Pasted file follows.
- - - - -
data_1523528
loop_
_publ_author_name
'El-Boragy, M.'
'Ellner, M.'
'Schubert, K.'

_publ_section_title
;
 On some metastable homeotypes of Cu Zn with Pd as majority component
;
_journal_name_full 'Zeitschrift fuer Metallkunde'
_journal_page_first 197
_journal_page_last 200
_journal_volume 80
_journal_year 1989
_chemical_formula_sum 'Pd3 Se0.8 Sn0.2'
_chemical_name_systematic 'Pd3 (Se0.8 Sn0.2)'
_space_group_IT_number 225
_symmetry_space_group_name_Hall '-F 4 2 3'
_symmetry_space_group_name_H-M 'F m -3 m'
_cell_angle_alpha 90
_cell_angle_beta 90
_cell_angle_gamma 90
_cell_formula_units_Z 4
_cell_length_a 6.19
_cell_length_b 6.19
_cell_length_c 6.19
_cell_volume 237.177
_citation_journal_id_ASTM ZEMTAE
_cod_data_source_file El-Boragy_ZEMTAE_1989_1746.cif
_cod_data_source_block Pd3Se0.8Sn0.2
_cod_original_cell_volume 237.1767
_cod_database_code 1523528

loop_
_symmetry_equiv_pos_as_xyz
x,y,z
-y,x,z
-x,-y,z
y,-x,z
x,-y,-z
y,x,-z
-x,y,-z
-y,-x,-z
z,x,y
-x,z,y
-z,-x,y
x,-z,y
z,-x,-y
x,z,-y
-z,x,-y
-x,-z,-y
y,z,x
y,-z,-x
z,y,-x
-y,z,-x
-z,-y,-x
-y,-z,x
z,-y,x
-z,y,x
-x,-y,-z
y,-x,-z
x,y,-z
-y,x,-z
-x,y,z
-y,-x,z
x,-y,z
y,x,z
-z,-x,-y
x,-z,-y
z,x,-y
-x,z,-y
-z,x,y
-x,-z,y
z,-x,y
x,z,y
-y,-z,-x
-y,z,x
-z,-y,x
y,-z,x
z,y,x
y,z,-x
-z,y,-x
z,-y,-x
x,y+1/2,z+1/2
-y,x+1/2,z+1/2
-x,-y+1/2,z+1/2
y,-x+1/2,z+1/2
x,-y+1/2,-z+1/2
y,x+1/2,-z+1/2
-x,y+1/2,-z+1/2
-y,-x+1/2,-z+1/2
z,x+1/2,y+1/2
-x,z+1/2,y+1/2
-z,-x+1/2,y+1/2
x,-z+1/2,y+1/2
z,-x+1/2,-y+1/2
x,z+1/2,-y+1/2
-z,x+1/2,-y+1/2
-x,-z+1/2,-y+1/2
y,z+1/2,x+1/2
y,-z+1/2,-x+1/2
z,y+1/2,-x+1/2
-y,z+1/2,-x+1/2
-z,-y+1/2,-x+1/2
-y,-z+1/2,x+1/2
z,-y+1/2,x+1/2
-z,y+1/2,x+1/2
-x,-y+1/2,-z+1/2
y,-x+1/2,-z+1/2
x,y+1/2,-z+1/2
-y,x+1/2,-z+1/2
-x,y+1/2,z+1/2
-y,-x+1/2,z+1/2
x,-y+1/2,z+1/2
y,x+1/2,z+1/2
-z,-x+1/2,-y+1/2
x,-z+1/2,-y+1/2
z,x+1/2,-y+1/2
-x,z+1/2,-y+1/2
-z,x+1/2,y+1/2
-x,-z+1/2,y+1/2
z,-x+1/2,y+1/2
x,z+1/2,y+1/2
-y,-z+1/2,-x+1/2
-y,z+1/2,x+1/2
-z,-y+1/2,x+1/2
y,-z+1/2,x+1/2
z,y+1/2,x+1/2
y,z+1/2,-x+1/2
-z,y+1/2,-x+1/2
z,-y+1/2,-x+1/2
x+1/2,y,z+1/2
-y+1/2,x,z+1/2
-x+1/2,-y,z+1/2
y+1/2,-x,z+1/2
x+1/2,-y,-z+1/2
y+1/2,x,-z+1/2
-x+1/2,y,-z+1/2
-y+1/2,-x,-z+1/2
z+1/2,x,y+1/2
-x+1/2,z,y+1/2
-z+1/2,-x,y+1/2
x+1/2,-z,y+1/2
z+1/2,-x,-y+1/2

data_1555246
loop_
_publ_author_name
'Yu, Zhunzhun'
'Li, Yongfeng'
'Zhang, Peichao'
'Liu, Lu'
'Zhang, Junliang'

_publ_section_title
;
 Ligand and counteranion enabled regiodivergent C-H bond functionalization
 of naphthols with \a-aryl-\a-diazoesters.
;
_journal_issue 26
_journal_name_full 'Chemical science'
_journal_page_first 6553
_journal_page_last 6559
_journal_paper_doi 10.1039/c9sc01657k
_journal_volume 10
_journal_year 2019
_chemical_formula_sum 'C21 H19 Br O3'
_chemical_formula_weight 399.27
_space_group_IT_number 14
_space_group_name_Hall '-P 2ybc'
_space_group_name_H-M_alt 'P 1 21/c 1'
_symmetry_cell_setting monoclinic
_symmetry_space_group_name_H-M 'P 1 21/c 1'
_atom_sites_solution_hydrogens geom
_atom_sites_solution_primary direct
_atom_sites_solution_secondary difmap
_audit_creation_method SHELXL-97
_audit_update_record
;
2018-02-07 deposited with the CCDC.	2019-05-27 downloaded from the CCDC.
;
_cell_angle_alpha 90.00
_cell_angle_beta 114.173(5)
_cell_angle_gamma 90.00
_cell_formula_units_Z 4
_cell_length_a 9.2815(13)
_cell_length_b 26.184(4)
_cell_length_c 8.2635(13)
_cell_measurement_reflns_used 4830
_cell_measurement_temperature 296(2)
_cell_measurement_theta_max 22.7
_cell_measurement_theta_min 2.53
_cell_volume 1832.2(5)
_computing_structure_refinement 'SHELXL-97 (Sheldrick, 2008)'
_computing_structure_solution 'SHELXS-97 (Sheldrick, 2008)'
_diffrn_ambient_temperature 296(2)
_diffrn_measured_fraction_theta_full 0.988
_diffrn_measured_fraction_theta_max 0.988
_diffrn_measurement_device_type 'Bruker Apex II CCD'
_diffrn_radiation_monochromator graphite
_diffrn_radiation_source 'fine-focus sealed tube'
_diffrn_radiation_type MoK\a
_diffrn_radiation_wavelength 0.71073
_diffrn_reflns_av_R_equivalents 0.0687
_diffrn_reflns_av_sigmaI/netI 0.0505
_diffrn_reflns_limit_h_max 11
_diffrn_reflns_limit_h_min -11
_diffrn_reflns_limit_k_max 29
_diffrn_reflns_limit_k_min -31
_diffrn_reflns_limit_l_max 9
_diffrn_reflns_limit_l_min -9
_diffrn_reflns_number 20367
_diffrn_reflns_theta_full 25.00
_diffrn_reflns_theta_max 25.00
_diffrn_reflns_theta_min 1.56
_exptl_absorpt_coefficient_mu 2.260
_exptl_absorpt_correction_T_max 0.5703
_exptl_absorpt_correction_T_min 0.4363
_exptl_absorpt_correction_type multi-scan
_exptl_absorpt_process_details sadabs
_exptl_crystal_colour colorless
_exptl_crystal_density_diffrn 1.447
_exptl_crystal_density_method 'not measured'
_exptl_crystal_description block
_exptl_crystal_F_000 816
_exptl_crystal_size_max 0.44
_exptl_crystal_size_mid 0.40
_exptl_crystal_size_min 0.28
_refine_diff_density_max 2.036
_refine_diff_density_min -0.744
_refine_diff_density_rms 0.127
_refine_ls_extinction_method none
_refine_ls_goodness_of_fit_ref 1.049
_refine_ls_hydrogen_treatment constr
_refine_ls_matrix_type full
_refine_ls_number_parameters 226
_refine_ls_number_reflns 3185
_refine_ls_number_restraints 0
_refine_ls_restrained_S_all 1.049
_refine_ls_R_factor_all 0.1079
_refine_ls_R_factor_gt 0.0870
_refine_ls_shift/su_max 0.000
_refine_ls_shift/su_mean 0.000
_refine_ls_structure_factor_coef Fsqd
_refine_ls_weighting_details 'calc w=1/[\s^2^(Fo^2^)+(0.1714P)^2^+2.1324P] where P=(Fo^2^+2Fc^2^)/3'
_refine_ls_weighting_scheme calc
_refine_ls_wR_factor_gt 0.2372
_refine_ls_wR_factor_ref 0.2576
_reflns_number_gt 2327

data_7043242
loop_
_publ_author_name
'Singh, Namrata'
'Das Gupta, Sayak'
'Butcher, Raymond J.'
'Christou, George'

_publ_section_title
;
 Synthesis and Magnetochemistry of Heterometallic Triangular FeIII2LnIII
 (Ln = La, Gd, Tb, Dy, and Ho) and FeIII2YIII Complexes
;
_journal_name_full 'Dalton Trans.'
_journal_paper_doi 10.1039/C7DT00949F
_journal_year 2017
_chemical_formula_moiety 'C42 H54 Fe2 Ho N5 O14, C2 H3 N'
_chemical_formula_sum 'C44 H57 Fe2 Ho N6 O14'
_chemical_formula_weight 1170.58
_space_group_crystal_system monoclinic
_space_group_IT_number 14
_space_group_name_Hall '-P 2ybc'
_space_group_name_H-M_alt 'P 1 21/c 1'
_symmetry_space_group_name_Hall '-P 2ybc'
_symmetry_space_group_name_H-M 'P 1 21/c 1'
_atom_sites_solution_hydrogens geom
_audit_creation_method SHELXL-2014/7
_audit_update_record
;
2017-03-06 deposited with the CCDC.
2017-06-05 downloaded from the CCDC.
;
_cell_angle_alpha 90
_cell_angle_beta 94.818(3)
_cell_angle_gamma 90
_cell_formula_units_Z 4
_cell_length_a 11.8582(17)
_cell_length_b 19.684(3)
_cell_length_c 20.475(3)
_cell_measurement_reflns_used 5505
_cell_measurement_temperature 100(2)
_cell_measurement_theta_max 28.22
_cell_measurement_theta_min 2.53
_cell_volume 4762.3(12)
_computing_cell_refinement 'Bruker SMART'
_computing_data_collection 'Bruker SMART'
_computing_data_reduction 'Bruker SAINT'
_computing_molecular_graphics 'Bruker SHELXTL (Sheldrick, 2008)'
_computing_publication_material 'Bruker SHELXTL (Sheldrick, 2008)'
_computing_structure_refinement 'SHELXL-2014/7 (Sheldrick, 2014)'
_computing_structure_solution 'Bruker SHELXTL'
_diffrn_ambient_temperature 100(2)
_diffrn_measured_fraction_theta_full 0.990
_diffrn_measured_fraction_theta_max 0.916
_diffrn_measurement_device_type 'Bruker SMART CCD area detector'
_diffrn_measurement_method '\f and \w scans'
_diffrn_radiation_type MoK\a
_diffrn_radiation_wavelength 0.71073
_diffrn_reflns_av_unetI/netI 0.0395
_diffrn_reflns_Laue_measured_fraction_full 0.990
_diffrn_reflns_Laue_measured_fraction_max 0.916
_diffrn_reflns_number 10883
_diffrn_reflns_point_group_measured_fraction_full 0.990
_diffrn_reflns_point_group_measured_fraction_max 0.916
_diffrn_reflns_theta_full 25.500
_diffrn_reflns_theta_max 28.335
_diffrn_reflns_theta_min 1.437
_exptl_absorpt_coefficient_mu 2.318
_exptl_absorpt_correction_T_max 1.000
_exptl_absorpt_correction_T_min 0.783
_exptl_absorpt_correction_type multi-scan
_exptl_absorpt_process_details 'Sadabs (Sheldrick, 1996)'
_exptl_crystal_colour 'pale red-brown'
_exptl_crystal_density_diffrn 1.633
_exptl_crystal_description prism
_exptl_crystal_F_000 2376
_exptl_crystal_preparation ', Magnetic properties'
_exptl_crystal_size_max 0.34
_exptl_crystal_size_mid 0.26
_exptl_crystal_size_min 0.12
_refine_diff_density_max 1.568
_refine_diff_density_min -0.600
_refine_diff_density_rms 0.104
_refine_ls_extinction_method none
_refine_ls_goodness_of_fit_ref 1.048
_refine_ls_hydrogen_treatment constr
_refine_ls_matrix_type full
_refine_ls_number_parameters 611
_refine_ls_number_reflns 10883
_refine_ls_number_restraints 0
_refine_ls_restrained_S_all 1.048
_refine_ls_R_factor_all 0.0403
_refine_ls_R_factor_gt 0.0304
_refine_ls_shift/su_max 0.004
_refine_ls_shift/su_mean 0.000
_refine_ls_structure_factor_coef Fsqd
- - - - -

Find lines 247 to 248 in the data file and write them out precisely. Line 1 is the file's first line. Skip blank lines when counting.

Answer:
_reflns_number_gt 2327

data_7043242